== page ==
Physical activity is a necessary part of our lives in order to stay healthy and feel well. However, few things can slow us down more than sports-related injuries. Some are severe enough to interrupt daily life activities. Here are the top five sports-related injuries to watch out for during your next game or match, whether you just enjoy recreational sports or you’re working on becoming the next Serena Williams.
- Dislocations: A dislocation occurs when the bones of a joint are pulled or pushed out of alignment. We commonly treat joints dislocated in the fingers and hands, shoulders, and occasionally elbow, hip, and knee dislocations. These injuries can damage surrounding tissue and are very painful. Most of these require urgent medical attention. Proper muscle conditioning around the joints can help keep them in place and help prevent unnecessary force while playing sports.
Fractures: Fracture is the technical term for a broken bone. Fractures range in severity, from hairline to compound. In addition to causing severe pain, fractures are generally treated as emergency situations and may require surgery.
Shin splints: The result of inflammatory pain in the shins that occur from repeated upward force from the foot to the shin bone. Almost all sports involve running, so most athletes are at risk for encountering shin splint pain. The risk is higher when running on hard surfaces and failing to stretch and warm up properly. Shin splints can usually be avoided by warming up adequately and making sure your feet get enough support.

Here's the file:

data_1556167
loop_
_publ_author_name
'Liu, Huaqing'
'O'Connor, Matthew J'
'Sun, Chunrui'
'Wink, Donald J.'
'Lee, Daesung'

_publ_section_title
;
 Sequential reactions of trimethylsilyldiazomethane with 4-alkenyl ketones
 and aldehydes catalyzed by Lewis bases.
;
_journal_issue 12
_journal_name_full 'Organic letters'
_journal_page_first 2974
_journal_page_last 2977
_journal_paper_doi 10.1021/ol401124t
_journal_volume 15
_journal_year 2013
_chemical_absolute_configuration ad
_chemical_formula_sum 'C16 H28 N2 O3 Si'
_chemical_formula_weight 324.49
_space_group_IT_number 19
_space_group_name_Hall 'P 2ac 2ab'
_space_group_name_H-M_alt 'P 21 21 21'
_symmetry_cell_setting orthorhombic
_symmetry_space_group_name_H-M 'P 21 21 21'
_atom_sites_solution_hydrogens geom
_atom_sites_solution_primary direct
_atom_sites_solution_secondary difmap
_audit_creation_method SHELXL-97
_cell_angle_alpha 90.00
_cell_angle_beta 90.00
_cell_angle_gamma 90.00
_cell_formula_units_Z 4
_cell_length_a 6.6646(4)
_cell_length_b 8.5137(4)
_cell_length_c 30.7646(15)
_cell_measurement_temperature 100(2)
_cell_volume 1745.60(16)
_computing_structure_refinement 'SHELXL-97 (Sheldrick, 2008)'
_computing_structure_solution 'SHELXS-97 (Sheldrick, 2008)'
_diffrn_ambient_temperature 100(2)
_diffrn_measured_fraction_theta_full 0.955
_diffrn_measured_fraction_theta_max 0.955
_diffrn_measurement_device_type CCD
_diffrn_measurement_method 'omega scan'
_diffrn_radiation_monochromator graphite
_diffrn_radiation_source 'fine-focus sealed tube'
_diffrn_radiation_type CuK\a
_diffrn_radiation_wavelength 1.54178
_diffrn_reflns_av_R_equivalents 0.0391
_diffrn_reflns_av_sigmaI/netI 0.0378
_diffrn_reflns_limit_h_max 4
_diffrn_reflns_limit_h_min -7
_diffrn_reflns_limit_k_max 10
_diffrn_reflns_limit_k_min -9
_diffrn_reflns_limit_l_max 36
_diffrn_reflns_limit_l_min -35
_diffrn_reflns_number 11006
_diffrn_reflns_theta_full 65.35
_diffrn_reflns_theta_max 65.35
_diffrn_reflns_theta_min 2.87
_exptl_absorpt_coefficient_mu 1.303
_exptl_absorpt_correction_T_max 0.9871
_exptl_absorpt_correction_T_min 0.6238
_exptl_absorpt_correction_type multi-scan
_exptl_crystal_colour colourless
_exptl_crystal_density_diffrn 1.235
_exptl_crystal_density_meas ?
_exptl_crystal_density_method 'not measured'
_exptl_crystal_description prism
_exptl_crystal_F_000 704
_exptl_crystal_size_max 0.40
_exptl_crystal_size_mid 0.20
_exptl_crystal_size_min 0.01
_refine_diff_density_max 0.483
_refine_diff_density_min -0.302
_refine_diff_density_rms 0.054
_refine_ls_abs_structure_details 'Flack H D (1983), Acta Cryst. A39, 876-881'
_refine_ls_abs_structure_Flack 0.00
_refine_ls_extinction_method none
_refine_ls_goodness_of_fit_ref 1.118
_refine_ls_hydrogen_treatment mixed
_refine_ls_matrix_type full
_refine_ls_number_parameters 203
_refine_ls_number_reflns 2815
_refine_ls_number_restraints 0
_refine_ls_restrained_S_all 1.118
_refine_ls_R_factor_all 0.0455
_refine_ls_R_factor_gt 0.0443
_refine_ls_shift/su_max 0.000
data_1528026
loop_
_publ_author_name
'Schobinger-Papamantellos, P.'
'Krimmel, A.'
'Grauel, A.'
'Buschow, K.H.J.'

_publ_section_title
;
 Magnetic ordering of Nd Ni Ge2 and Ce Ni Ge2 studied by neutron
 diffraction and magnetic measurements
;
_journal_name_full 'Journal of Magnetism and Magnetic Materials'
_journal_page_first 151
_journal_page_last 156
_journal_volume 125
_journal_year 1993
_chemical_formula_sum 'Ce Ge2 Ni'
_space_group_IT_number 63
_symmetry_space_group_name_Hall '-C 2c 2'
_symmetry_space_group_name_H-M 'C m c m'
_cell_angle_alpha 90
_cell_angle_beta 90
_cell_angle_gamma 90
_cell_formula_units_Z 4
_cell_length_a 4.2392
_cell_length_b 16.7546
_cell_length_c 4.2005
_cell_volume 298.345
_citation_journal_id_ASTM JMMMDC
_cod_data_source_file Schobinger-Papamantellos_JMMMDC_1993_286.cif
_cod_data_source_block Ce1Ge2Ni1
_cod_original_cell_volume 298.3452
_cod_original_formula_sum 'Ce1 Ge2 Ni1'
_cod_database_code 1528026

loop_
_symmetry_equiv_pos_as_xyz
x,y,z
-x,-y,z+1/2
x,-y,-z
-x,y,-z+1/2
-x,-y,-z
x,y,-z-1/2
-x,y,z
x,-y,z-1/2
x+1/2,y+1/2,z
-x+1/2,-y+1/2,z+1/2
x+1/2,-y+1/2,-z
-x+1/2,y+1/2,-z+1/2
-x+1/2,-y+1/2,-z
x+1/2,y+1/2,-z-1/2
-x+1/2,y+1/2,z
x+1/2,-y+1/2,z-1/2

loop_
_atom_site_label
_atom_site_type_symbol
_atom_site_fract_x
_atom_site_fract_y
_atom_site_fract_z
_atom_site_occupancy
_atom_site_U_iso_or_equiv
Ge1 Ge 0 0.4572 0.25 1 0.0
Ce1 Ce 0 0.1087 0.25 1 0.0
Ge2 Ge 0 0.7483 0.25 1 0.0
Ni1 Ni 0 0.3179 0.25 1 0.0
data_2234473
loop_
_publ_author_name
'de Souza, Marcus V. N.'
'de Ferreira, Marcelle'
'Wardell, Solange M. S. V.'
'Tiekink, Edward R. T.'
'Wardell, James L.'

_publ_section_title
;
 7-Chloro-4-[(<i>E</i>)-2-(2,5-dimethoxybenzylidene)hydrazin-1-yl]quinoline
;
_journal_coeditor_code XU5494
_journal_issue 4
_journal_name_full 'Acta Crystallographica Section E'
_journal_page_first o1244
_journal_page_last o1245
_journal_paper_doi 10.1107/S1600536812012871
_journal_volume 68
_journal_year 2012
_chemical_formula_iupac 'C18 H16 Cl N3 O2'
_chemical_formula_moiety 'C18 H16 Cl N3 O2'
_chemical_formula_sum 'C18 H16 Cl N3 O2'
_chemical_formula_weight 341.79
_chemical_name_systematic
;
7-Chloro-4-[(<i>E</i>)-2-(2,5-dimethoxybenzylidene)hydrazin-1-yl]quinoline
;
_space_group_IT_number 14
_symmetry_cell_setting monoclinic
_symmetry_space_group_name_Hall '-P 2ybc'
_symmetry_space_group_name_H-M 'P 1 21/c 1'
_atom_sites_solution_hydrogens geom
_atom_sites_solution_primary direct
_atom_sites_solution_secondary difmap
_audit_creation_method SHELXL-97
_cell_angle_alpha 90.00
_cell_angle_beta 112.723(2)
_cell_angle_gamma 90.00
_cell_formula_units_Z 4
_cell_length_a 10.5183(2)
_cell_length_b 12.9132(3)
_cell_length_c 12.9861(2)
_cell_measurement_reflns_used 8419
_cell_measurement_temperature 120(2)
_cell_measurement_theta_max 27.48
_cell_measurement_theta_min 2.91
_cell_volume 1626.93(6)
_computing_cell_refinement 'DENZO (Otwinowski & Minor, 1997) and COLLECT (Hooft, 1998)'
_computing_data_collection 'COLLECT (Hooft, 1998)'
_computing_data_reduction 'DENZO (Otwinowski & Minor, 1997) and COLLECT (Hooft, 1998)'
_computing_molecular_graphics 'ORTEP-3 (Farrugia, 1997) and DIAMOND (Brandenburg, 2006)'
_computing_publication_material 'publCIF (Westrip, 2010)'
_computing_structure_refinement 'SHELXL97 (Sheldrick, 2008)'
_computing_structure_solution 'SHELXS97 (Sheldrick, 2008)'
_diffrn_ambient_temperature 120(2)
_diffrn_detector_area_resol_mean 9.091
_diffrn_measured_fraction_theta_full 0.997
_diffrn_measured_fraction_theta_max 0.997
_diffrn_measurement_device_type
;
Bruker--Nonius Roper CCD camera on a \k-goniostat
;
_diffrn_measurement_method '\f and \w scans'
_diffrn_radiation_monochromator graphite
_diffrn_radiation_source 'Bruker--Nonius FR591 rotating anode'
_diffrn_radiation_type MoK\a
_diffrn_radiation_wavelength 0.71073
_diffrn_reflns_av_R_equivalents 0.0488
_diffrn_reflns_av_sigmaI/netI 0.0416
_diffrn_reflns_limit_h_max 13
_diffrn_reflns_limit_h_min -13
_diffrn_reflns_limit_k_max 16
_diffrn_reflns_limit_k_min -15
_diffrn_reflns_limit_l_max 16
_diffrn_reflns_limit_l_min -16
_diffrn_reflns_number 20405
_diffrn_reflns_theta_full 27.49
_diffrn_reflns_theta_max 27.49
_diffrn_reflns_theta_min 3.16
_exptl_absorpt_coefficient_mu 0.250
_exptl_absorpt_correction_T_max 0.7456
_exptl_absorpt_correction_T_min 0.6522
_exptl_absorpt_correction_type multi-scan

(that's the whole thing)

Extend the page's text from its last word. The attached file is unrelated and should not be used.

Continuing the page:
Knee injuries: Many knee injuries occur from stress caused by repetitive movements (tendonitis, bursitis, etc), but they can also be caused by accidental impact from trips, slips, falls, and collisions. Because of the complex interaction of muscles, ligaments, tendons, and bones around the knee area, they are particularly prone to injuries and can take a long time to heal completely. Leg muscle conditioning exercises prescribed by a sports medicine expert can help avoid knee injuries and return knees to health after accidental damage.
Sprains, strains, and other soft-tissue injuries: Muscle strain can happen to any muscle in the body. Warming up properly can help prevent strains. Sprains result from the overstretching or tearing of a ligament, usually from some kind of accidental, unnatural movement or impact. Ankle sprains are most common, due to the outside of the ankle lacking stability. Mild sprains can heal relatively quickly with the RICE method (rest, ice, compression, elevation), but severe sprains may require intervention with an orthopedic surgeon.
Have fun playing sports, but be careful! Sports injuries can change your life, usually only temporarily, but occasionally long term. As always, the best medicine is prevention.
Sports medicine specialist Dr. James Talkington can discuss ways to avoid sports-related injuries for your specific sport, as well as treat any injury you may receive.